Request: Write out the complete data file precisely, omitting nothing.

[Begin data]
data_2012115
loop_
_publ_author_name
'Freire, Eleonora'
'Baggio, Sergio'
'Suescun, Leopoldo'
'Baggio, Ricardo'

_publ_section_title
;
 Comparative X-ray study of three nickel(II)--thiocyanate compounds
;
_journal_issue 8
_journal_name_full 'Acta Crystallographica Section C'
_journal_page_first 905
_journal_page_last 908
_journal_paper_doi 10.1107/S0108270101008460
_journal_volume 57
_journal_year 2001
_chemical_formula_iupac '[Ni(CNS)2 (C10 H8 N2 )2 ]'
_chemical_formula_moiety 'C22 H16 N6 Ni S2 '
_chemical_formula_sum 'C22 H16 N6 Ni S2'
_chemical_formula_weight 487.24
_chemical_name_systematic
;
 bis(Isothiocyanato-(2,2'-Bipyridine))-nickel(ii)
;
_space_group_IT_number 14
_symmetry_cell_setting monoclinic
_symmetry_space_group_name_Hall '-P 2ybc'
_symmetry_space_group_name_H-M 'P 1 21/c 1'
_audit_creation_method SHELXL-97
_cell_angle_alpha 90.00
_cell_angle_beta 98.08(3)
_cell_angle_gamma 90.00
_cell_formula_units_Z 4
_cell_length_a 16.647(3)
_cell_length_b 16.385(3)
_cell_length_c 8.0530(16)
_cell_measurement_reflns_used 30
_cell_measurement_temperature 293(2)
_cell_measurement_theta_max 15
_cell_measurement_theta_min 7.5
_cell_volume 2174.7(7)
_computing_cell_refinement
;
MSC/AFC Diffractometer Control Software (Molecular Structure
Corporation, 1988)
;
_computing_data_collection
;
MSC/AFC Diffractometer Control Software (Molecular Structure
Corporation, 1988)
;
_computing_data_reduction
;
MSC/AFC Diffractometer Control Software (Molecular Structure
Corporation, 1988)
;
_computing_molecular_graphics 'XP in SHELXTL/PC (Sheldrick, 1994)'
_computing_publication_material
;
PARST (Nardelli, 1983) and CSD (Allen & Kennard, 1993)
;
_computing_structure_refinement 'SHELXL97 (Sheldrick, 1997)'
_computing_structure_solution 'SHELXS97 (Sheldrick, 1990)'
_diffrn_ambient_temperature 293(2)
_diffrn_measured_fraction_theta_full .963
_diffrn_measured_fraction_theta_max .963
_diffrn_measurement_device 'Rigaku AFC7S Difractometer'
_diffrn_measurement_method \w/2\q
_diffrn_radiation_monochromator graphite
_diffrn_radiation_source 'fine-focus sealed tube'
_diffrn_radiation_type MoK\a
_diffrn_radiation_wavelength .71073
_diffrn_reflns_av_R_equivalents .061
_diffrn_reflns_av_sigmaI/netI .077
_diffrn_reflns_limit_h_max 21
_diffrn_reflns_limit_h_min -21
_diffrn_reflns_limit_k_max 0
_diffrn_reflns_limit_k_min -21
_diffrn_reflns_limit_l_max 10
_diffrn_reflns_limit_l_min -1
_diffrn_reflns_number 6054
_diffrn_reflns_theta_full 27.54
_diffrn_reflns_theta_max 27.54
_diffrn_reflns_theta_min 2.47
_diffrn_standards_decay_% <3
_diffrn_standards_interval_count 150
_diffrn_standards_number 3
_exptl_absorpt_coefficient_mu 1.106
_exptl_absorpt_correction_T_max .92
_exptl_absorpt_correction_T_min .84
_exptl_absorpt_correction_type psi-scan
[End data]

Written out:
data_2012115
loop_
_publ_author_name
'Freire, Eleonora'
'Baggio, Sergio'
'Suescun, Leopoldo'
'Baggio, Ricardo'

_publ_section_title
;
 Comparative X-ray study of three nickel(II)--thiocyanate compounds
;
_journal_issue 8
_journal_name_full 'Acta Crystallographica Section C'
_journal_page_first 905
_journal_page_last 908
_journal_paper_doi 10.1107/S0108270101008460
_journal_volume 57
_journal_year 2001
_chemical_formula_iupac '[Ni(CNS)2 (C10 H8 N2 )2 ]'
_chemical_formula_moiety 'C22 H16 N6 Ni S2 '
_chemical_formula_sum 'C22 H16 N6 Ni S2'
_chemical_formula_weight 487.24
_chemical_name_systematic
;
 bis(Isothiocyanato-(2,2'-Bipyridine))-nickel(ii)
;
_space_group_IT_number 14
_symmetry_cell_setting monoclinic
_symmetry_space_group_name_Hall '-P 2ybc'
_symmetry_space_group_name_H-M 'P 1 21/c 1'
_audit_creation_method SHELXL-97
_cell_angle_alpha 90.00
_cell_angle_beta 98.08(3)
_cell_angle_gamma 90.00
_cell_formula_units_Z 4
_cell_length_a 16.647(3)
_cell_length_b 16.385(3)
_cell_length_c 8.0530(16)
_cell_measurement_reflns_used 30
_cell_measurement_temperature 293(2)
_cell_measurement_theta_max 15
_cell_measurement_theta_min 7.5
_cell_volume 2174.7(7)
_computing_cell_refinement
;
MSC/AFC Diffractometer Control Software (Molecular Structure
Corporation, 1988)
;
_computing_data_collection
;
MSC/AFC Diffractometer Control Software (Molecular Structure
Corporation, 1988)
;
_computing_data_reduction
;
MSC/AFC Diffractometer Control Software (Molecular Structure
Corporation, 1988)
;
_computing_molecular_graphics 'XP in SHELXTL/PC (Sheldrick, 1994)'
_computing_publication_material
;
PARST (Nardelli, 1983) and CSD (Allen & Kennard, 1993)
;
_computing_structure_refinement 'SHELXL97 (Sheldrick, 1997)'
_computing_structure_solution 'SHELXS97 (Sheldrick, 1990)'
_diffrn_ambient_temperature 293(2)
_diffrn_measured_fraction_theta_full .963
_diffrn_measured_fraction_theta_max .963
_diffrn_measurement_device 'Rigaku AFC7S Difractometer'
_diffrn_measurement_method \w/2\q
_diffrn_radiation_monochromator graphite
_diffrn_radiation_source 'fine-focus sealed tube'
_diffrn_radiation_type MoK\a
_diffrn_radiation_wavelength .71073
_diffrn_reflns_av_R_equivalents .061
_diffrn_reflns_av_sigmaI/netI .077
_diffrn_reflns_limit_h_max 21
_diffrn_reflns_limit_h_min -21
_diffrn_reflns_limit_k_max 0
_diffrn_reflns_limit_k_min -21
_diffrn_reflns_limit_l_max 10
_diffrn_reflns_limit_l_min -1
_diffrn_reflns_number 6054
_diffrn_reflns_theta_full 27.54
_diffrn_reflns_theta_max 27.54
_diffrn_reflns_theta_min 2.47
_diffrn_standards_decay_% <3
_diffrn_standards_interval_count 150
_diffrn_standards_number 3
_exptl_absorpt_coefficient_mu 1.106
_exptl_absorpt_correction_T_max .92
_exptl_absorpt_correction_T_min .84
_exptl_absorpt_correction_type psi-scan